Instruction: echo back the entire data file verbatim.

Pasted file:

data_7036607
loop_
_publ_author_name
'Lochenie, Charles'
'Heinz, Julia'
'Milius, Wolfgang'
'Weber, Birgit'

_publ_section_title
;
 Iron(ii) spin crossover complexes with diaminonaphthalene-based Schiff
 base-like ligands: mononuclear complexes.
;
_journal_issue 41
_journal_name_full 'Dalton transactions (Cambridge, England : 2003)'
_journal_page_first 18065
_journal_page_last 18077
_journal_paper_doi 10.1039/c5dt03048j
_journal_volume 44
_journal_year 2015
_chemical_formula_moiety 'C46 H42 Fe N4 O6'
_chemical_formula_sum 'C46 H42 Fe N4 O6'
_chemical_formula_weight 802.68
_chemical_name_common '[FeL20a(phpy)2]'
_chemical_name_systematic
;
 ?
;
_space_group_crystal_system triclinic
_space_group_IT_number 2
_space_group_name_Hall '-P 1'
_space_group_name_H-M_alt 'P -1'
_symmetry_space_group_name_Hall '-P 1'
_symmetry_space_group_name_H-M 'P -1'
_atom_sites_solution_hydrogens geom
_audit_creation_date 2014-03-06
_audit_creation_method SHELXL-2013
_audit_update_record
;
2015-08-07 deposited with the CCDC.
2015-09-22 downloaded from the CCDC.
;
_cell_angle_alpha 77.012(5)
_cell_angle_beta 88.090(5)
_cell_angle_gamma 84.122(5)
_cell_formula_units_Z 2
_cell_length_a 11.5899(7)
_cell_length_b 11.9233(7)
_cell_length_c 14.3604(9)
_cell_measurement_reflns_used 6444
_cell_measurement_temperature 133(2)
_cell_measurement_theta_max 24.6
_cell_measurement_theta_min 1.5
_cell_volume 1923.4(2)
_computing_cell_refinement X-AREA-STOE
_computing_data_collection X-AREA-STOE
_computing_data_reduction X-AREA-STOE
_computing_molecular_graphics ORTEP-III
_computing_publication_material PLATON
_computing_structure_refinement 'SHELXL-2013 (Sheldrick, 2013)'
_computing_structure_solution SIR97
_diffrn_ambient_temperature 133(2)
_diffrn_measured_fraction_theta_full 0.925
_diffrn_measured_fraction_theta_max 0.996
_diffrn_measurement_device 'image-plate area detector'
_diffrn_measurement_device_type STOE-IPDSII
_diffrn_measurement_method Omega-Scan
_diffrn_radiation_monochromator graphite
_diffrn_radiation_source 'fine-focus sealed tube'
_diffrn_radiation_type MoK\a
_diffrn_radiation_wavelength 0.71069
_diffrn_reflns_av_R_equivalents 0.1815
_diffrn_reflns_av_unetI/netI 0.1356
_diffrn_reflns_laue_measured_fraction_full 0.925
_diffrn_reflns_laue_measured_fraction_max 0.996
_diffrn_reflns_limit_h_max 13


data_7036607
loop_
_publ_author_name
'Lochenie, Charles'
'Heinz, Julia'
'Milius, Wolfgang'
'Weber, Birgit'

_publ_section_title
;
 Iron(ii) spin crossover complexes with diaminonaphthalene-based Schiff
 base-like ligands: mononuclear complexes.
;
_journal_issue 41
_journal_name_full 'Dalton transactions (Cambridge, England : 2003)'
_journal_page_first 18065
_journal_page_last 18077
_journal_paper_doi 10.1039/c5dt03048j
_journal_volume 44
_journal_year 2015
_chemical_formula_moiety 'C46 H42 Fe N4 O6'
_chemical_formula_sum 'C46 H42 Fe N4 O6'
_chemical_formula_weight 802.68
_chemical_name_common '[FeL20a(phpy)2]'
_chemical_name_systematic
;
 ?
;
_space_group_crystal_system triclinic
_space_group_IT_number 2
_space_group_name_Hall '-P 1'
_space_group_name_H-M_alt 'P -1'
_symmetry_space_group_name_Hall '-P 1'
_symmetry_space_group_name_H-M 'P -1'
_atom_sites_solution_hydrogens geom
_audit_creation_date 2014-03-06
_audit_creation_method SHELXL-2013
_audit_update_record
;
2015-08-07 deposited with the CCDC.
2015-09-22 downloaded from the CCDC.
;
_cell_angle_alpha 77.012(5)
_cell_angle_beta 88.090(5)
_cell_angle_gamma 84.122(5)
_cell_formula_units_Z 2
_cell_length_a 11.5899(7)
_cell_length_b 11.9233(7)
_cell_length_c 14.3604(9)
_cell_measurement_reflns_used 6444
_cell_measurement_temperature 133(2)
_cell_measurement_theta_max 24.6
_cell_measurement_theta_min 1.5
_cell_volume 1923.4(2)
_computing_cell_refinement X-AREA-STOE
_computing_data_collection X-AREA-STOE
_computing_data_reduction X-AREA-STOE
_computing_molecular_graphics ORTEP-III
_computing_publication_material PLATON
_computing_structure_refinement 'SHELXL-2013 (Sheldrick, 2013)'
_computing_structure_solution SIR97
_diffrn_ambient_temperature 133(2)
_diffrn_measured_fraction_theta_full 0.925
_diffrn_measured_fraction_theta_max 0.996
_diffrn_measurement_device 'image-plate area detector'
_diffrn_measurement_device_type STOE-IPDSII
_diffrn_measurement_method Omega-Scan
_diffrn_radiation_monochromator graphite
_diffrn_radiation_source 'fine-focus sealed tube'
_diffrn_radiation_type MoK\a
_diffrn_radiation_wavelength 0.71069
_diffrn_reflns_av_R_equivalents 0.1815
_diffrn_reflns_av_unetI/netI 0.1356
_diffrn_reflns_laue_measured_fraction_full 0.925
_diffrn_reflns_laue_measured_fraction_max 0.996
_diffrn_reflns_limit_h_max 13